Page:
By Reed Fischer
By Anna Gulbrandsen
By Jeff Gage
By Stacy Schwartz
By Natalie Gallagher
By Erik Thompson
By Jeff Gage
By Loren Green
If you happened by the fest organized by the Twin Cities Hardcore Journal on a Sunday a few months ago, you may have been surprised by what was going down. For a brief time, in a small auditorium of the Student Union Building at Hamline University, it was the mid-1980s all over again. Milling around the room was a small herd of gangly, pierced youths in combat wear and fanciful hairdos like those that would have filled CBGB in New York or the Mubuhay Gardens in San Francisco back in the days when Reagan had his finger on the button. Onstage, a band of teens, whose off-key power chords drowned out the rather tepid screaming of its lead, um, singer, wound down its set. After the PA system played the Dead Kennedys' "Too Drunk to Fuck," the emcee introduced a kind of a punk Jedi of a figure--dressed in heavy khaki fatigue pants, knee-high military boots, and a wool cap--to read from his recently self-published book.
"It's strange to talk about now," said the man, 29-year-old local artist, historian, and zine publisher Erik Farseth. "But people thought there'd really be a nuclear war between the U.S. and the Soviet Union. It seems funny now, but people took that seriously back then." Then Farseth launched into the text of his book, Wipe Away My Eyes: Underground Culture and Politics, 1979-1999, which is mostly an oral history of the underground punk and zine cultures of that period. His first passage was from an interview with radio pirate Eric Generic, who said of punk music: "It was the naughtiest thing going in the 1980s. Everything about punk was cool."
The use of this word cool to describe punk is interesting. To be cool, a cultural trend has to be somewhat on the fringes of what is permissible to society at large. When something cool becomes accepted, or even co-opted, by the mainstream, the center falls out of the genre. Once the Dead Milkmen were singing about a "punk rock girl," and once borderline mainstream magazines like Bust and Bikinistarted using the zine aesthetic (cheap clip-art collages, indecipherable typography, edgy writing), both genres were doomed for a time. It is therefore all the more remarkable that purists like Farseth, who is devoted to both of these genres, would stick with them through cool and cold--though he has no illusions about the fact that they've seen better days.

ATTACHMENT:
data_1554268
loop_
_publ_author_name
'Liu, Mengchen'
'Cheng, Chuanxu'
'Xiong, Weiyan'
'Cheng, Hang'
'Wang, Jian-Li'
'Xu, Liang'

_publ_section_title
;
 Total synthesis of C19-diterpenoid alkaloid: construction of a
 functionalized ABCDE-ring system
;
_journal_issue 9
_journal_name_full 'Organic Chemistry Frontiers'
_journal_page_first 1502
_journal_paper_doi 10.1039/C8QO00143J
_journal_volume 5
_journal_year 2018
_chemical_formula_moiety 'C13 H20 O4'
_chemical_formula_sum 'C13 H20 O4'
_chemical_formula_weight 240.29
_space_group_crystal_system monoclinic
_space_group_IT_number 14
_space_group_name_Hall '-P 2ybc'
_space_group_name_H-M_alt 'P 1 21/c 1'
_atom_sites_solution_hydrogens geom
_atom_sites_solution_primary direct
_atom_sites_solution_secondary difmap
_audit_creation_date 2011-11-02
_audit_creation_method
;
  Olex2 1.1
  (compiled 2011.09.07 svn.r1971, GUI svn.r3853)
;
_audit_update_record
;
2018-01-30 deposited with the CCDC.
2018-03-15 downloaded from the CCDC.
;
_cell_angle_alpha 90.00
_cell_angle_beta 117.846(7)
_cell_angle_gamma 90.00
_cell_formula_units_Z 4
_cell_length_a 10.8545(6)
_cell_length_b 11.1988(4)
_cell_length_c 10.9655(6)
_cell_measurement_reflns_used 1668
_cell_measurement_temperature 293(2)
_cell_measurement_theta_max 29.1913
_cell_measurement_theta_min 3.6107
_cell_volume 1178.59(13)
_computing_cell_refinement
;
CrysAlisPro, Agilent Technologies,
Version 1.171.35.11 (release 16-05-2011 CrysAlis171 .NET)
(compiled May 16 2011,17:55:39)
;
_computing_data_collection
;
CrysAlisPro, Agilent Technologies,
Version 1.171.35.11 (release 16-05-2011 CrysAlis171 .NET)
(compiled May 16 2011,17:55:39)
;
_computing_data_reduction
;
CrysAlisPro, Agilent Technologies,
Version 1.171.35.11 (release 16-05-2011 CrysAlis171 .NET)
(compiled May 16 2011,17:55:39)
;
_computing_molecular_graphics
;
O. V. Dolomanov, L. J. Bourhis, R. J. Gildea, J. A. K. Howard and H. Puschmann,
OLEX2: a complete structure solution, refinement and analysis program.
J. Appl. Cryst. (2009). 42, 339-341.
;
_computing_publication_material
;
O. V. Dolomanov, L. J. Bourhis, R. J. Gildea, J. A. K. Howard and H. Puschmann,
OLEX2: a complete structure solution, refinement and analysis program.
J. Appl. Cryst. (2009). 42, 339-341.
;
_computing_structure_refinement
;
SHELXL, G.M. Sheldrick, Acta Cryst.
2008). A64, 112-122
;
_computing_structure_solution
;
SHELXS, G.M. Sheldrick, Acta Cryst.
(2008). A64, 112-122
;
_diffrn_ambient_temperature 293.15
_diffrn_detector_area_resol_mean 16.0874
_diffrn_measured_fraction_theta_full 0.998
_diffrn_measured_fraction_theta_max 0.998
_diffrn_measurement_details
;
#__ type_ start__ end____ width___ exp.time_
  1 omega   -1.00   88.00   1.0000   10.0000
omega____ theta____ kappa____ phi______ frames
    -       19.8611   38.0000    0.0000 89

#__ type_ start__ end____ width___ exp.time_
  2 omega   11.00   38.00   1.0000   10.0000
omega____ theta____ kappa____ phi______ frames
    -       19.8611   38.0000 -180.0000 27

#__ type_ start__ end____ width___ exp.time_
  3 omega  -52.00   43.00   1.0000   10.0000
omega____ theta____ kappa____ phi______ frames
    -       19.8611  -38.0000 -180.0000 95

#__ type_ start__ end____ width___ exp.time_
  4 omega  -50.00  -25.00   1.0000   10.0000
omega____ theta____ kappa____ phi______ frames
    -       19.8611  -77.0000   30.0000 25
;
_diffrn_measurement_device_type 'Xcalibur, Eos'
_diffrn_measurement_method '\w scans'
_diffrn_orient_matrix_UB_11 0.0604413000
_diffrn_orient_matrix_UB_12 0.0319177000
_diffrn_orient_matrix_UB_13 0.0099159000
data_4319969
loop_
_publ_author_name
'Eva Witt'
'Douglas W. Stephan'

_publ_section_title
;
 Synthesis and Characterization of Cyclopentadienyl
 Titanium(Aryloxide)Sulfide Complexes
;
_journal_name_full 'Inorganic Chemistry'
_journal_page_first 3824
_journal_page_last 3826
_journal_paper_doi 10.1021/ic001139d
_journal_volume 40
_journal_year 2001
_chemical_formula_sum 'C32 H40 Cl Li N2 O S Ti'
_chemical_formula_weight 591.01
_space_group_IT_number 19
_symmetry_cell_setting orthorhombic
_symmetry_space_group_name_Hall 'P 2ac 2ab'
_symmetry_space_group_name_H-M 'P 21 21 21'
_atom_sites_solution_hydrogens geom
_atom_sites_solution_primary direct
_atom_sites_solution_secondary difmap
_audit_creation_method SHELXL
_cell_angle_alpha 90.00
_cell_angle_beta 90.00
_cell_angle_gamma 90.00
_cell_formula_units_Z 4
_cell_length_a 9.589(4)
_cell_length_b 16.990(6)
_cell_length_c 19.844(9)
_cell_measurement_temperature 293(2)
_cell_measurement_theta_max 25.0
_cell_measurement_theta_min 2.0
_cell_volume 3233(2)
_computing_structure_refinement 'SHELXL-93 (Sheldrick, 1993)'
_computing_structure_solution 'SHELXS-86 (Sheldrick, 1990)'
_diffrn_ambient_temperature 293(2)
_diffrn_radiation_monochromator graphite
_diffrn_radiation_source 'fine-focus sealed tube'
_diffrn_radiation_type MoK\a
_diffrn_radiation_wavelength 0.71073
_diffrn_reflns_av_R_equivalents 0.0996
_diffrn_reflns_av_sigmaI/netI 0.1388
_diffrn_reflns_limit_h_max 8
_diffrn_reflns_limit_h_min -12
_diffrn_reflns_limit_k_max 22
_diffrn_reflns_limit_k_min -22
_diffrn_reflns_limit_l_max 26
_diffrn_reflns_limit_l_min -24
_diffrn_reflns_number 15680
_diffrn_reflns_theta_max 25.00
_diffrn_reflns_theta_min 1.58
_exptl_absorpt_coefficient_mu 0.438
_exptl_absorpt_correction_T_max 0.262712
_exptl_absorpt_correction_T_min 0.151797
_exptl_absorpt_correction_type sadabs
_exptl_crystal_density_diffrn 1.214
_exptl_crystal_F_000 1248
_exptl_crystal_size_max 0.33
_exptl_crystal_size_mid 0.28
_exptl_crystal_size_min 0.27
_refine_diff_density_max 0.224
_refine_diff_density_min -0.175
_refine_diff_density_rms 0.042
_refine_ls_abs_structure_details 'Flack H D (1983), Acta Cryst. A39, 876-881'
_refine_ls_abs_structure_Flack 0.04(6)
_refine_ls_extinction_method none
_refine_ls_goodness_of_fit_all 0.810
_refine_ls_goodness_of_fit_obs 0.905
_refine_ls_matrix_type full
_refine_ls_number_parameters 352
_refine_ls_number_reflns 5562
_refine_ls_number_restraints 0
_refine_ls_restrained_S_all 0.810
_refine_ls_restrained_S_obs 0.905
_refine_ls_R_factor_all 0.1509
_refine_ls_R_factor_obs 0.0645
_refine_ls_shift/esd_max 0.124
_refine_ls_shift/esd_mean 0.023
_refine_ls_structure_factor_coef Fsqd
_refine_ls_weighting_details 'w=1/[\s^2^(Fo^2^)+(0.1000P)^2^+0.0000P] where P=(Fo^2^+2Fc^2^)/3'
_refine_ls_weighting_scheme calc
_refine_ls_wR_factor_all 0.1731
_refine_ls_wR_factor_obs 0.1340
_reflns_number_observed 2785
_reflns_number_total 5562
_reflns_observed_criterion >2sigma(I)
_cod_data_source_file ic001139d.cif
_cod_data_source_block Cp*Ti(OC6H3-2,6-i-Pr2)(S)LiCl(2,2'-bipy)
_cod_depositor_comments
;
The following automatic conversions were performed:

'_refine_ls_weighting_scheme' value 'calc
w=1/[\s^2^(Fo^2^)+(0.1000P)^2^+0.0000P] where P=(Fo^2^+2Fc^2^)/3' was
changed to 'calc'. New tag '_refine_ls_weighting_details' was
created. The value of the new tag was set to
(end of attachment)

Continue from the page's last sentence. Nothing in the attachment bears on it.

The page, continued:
"I like the aesthetic [of zines], and I'm into the idea of people going out and self-publishing," says Farseth, who was 15 years old when he first worked on a zine--a publication called Free Association that was distributed free to area high schools. "But it's weird: In the period of the late Nineties...the market for [zines] crashed. It just went through the floor."
Farseth was only 19 when he published his first zine--the J. Cruelty Catalog. Later he published several volumes of Paper Scissors Clocks, which he has now abandoned to return to J. Cruelty. Both zines are replete with somewhat toplofty texts on eclectic subjects such as pirates, bats, and rabbits, and tributes to Neil Diamond and Frankie Yankovic, the Polka King. But it is Farseth's art--Max Ernst-like collages, occasional expressionistic woodblock prints--that makes his oeuvre as distinctive. "Ebay's been really bad for me," Farseth says of his consuming habit. "I cull the site for interesting photos, and I put them together to get something interesting and hopefully humorous. I've always been into the cut-and-paste aesthetic."
Wipe Away My Eyes is Farseth's magnum-opus attempt to come to terms with the seeming expiration of a terminally ill genre both by documenting it and by embodying it. That is, while it takes as its loose theme a recording of the history of punk music and underground zine culture (as spoken by the mouths of 70-odd local and national figures), it is not so strictly edited that there aren't plenty of digressive moments--such as a history of automatons--and plenty of grainy visuals. This is what you'd expect to see in a zine, though this one's beefier--about the size of a small phone book.
Despite recent successes for Farseth-- such as a Jerome Foundation book-arts grant to work on Wipe Away My Eyes--he is not certain how many zines he has left in him. As interest in the once-cool genre continues to grow colder, it has gotten more difficult to distribute his work. Meanwhile, costs are up. The latest edition of his J. Cruelty Catalog has been among the most expensive to produce: The 1,000-issue print run of a fairly thin edition cost $700. "To a certain extent I don't mind losing money on them, as long as they get out there," he says. "But it's getting harder to get them out there."
So what's the next cool thing for Farseth? "I definitely want to keep doing writing and publishing," he says. "I don't want to do zines forever. I'd be happy working with a real publisher."
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